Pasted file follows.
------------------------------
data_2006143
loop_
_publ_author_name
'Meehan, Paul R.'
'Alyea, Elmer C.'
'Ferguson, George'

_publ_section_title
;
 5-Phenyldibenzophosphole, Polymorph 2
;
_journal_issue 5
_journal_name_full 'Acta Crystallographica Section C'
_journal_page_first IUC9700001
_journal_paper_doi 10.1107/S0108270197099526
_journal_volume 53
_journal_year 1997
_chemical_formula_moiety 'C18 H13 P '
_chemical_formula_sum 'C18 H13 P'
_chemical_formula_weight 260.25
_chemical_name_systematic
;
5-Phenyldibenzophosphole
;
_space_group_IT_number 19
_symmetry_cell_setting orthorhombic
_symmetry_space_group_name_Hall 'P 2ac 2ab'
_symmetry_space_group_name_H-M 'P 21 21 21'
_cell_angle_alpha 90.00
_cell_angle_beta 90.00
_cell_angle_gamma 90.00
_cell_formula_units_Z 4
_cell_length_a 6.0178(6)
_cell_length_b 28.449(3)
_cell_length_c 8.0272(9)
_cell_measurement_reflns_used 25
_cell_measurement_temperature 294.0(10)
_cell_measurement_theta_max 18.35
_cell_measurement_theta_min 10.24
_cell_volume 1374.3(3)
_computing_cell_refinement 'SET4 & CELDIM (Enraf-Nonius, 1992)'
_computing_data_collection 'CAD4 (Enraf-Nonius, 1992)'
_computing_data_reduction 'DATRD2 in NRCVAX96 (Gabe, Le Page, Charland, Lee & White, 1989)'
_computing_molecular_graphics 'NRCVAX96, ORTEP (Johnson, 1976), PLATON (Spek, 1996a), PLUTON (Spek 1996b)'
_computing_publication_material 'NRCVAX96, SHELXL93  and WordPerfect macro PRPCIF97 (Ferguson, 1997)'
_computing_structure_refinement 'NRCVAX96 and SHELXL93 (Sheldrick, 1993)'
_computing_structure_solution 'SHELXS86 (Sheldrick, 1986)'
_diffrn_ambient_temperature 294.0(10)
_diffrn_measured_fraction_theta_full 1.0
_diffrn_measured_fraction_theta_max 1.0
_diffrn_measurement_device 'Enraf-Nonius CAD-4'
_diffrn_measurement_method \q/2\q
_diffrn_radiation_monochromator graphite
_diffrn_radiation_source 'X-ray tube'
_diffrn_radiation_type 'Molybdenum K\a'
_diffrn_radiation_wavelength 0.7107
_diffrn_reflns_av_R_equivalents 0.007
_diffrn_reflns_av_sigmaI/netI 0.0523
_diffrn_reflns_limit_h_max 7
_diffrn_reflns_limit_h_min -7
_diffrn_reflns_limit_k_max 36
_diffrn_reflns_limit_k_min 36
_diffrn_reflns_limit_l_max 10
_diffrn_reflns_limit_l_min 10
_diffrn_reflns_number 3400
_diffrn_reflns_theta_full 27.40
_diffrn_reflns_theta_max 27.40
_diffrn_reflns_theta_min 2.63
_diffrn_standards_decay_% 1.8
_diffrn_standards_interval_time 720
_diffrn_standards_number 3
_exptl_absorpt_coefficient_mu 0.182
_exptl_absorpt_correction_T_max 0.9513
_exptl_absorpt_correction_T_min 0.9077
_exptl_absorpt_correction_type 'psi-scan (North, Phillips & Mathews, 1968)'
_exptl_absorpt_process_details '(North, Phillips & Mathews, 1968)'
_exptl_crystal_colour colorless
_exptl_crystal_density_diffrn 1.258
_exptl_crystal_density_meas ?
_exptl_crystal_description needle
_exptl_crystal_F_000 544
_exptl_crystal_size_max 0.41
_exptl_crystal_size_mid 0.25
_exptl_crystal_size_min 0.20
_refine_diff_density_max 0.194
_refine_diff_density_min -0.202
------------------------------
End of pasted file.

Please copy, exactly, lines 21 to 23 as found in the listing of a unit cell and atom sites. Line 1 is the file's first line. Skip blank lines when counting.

;
5-Phenyldibenzophosphole
;